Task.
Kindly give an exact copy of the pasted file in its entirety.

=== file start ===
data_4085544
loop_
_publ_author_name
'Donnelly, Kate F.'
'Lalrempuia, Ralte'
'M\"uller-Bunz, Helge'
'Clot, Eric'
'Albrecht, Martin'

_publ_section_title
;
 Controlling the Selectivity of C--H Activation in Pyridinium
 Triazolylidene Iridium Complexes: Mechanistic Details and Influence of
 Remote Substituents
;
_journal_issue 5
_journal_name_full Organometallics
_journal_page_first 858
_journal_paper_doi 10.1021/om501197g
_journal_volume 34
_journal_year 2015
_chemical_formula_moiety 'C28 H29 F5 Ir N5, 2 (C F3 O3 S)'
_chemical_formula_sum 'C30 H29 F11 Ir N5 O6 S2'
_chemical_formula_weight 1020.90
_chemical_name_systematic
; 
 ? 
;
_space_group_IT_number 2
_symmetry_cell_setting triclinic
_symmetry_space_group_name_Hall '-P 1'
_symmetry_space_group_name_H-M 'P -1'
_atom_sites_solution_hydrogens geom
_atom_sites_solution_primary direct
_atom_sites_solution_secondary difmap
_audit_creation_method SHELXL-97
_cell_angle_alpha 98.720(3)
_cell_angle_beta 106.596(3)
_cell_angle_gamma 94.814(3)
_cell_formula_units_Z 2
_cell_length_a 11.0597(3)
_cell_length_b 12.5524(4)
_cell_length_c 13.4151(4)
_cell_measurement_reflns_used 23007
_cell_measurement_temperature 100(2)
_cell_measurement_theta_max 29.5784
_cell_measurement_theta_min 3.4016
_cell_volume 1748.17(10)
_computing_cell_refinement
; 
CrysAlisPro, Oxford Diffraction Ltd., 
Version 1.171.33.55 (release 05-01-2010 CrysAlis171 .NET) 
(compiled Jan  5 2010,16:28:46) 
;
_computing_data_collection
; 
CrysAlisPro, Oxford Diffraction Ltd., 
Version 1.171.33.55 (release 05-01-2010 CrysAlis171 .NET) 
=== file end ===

data_4085544
loop_
_publ_author_name
'Donnelly, Kate F.'
'Lalrempuia, Ralte'
'M\"uller-Bunz, Helge'
'Clot, Eric'
'Albrecht, Martin'

_publ_section_title
;
 Controlling the Selectivity of C--H Activation in Pyridinium
 Triazolylidene Iridium Complexes: Mechanistic Details and Influence of
 Remote Substituents
;
_journal_issue 5
_journal_name_full Organometallics
_journal_page_first 858
_journal_paper_doi 10.1021/om501197g
_journal_volume 34
_journal_year 2015
_chemical_formula_moiety 'C28 H29 F5 Ir N5, 2 (C F3 O3 S)'
_chemical_formula_sum 'C30 H29 F11 Ir N5 O6 S2'
_chemical_formula_weight 1020.90
_chemical_name_systematic
; 
 ? 
;
_space_group_IT_number 2
_symmetry_cell_setting triclinic
_symmetry_space_group_name_Hall '-P 1'
_symmetry_space_group_name_H-M 'P -1'
_atom_sites_solution_hydrogens geom
_atom_sites_solution_primary direct
_atom_sites_solution_secondary difmap
_audit_creation_method SHELXL-97
_cell_angle_alpha 98.720(3)
_cell_angle_beta 106.596(3)
_cell_angle_gamma 94.814(3)
_cell_formula_units_Z 2
_cell_length_a 11.0597(3)
_cell_length_b 12.5524(4)
_cell_length_c 13.4151(4)
_cell_measurement_reflns_used 23007
_cell_measurement_temperature 100(2)
_cell_measurement_theta_max 29.5784
_cell_measurement_theta_min 3.4016
_cell_volume 1748.17(10)
_computing_cell_refinement
; 
CrysAlisPro, Oxford Diffraction Ltd., 
Version 1.171.33.55 (release 05-01-2010 CrysAlis171 .NET) 
(compiled Jan  5 2010,16:28:46) 
;
_computing_data_collection
; 
CrysAlisPro, Oxford Diffraction Ltd., 
Version 1.171.33.55 (release 05-01-2010 CrysAlis171 .NET) 